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INDIAN PEASANTS. This is a fair sample of the appearance and condition of some forty millions of peasantry, subject to British rule-very poor, as their appearance sufficiently indicates, at least in those points where an Englishman places his ideas of comfort and pros. perity-yet not so poor, and not by any means so rude and wild, as their scanty dress and simple babitations would at first lead an Englishman to imagine. The silver ornaments wbich the young woman wears round her ancles, arms, forehead, and in her nose, joined to the similar decorations on her children's arms, would more than buy all the clothes and finery of the smartest servant girl in England; and the men are, in all probability, well taught in reading and writing, after their own manner, while the little boy, perhaps, is one of my scholars, and could cast an account, and repeat the Lord's Prayer, with any child of the same age in England. The plant which overshadows the cow and goat is a bamboo-the tall palm in the distanee is a coco--that which hangs over the old mother of the family is a plantain-and the creeper on the thatched cottage, a beautiful fastgrowing gourd, of the very kind, I could fancy, which obtained so fast hold on Jonah's affections. VOL. II. 3d SERIES.
The style of carrying the child astride on one hip, the manner in which the water-pot is balanced, and the red paint, (a mark of caste) as well as the diminutive size and high hump of the cow, (what we usually see here) and though the group itself is from fancy, all the different objects are as faithful representations of nature as my skill enabled me to make. The sketch may give you some little idea of the scenes we meet with in our morning rides.
ECONOMY. In a certain country town in the south of England, there formerly lodged two maiden sisters whom we shall call Mrs. Clary and Mrs. Grace. When I was at Mrs. Tristram's school in that same town, I used to be invited as often as once a month to tea and supper with these worthy persons, and was commonly accompanied by two or three of my school fellows.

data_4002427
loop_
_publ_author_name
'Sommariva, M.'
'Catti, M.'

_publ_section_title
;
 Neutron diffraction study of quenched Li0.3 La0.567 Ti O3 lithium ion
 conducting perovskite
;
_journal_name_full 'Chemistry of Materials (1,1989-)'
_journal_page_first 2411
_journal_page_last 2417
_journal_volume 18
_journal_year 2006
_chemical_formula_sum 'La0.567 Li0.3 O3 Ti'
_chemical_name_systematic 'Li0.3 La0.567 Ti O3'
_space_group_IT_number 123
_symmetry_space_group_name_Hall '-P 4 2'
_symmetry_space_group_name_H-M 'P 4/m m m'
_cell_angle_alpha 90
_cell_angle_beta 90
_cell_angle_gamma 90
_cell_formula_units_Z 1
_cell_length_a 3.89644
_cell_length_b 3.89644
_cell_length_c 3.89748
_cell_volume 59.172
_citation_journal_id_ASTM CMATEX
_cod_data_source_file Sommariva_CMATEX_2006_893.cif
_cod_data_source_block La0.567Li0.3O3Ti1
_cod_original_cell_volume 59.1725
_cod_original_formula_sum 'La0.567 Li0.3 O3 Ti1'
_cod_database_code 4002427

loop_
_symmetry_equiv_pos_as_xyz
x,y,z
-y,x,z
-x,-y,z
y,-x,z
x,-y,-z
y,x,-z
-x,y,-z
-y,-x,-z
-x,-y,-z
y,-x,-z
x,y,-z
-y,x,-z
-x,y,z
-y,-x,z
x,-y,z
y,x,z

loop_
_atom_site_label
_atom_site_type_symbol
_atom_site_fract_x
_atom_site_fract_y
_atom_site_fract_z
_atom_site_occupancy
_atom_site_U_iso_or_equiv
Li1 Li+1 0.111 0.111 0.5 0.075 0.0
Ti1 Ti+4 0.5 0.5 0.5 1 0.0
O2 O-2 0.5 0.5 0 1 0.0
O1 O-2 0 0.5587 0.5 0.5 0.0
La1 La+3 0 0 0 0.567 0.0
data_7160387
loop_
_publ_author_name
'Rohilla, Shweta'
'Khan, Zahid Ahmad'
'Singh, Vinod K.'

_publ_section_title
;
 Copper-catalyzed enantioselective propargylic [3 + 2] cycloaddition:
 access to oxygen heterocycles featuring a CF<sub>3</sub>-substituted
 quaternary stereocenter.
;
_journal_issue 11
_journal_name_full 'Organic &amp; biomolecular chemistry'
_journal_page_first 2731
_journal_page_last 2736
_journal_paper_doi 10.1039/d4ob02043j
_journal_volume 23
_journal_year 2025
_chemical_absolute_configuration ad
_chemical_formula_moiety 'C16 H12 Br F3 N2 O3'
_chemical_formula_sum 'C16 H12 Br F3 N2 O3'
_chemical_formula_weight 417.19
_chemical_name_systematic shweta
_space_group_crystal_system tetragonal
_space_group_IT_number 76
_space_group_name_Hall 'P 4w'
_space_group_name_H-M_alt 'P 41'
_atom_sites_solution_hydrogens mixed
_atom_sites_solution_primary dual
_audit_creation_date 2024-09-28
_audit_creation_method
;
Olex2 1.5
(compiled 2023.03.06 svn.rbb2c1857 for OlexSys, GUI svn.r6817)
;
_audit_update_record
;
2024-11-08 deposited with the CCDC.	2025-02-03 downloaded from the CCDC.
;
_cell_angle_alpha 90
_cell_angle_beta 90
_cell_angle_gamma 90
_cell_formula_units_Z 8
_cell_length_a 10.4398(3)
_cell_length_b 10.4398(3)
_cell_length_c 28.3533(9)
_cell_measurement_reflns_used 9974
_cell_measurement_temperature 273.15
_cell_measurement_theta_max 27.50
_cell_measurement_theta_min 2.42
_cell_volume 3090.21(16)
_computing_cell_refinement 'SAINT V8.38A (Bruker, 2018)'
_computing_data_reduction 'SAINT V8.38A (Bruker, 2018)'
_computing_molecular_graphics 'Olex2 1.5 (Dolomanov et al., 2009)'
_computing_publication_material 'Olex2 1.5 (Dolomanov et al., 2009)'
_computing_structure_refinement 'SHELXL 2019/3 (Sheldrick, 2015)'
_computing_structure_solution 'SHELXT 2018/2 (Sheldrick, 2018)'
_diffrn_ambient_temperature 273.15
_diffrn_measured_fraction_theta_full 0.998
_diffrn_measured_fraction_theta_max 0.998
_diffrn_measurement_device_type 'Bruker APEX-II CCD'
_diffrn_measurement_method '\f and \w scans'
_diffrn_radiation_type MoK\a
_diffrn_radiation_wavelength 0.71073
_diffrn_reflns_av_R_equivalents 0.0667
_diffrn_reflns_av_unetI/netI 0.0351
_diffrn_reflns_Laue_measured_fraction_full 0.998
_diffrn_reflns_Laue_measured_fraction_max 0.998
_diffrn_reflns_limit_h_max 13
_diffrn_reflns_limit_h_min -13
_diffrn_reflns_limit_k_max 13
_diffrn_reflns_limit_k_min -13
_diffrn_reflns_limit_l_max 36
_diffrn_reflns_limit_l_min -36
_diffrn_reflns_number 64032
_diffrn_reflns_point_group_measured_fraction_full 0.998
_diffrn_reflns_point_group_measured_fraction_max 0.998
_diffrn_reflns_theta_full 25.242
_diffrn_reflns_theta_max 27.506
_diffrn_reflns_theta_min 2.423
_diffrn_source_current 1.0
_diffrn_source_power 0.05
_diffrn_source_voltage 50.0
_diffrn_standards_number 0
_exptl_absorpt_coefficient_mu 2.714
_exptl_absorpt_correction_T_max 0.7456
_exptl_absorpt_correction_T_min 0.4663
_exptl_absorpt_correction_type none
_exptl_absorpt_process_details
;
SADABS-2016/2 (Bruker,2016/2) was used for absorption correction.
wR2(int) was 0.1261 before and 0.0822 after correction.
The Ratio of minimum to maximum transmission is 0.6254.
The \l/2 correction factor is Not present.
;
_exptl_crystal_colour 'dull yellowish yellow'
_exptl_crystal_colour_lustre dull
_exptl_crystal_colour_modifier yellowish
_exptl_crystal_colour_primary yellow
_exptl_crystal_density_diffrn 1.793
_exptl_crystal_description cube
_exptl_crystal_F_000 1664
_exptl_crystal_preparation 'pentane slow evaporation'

Such an old-fashioned parlour as these ladies occupied might not in these days be often seen, and as to their only maid servant, her resemblance I am well assured would not easily be supplied in all the three kingdoms.
Such being the case, my readers will, no doubt, be obliged to me for a full and true description of these antiquities.
On entering the house where Mrs. Clary and Mrs. Grace lodged, the visitor was ushered through a neat kitchen to a pair of winding stairs which led to a landing place, on which opened two doors, one of which conducted to the old ladies' bed room, where two small beds with patch-work hangings stood side by side ; and where sundry old chests and wardrobes, arranged in due order, contained
relics of brocaded silks and faded ribbons, together with other more useful articles. This bed room window opened on the yard at the back of the house, and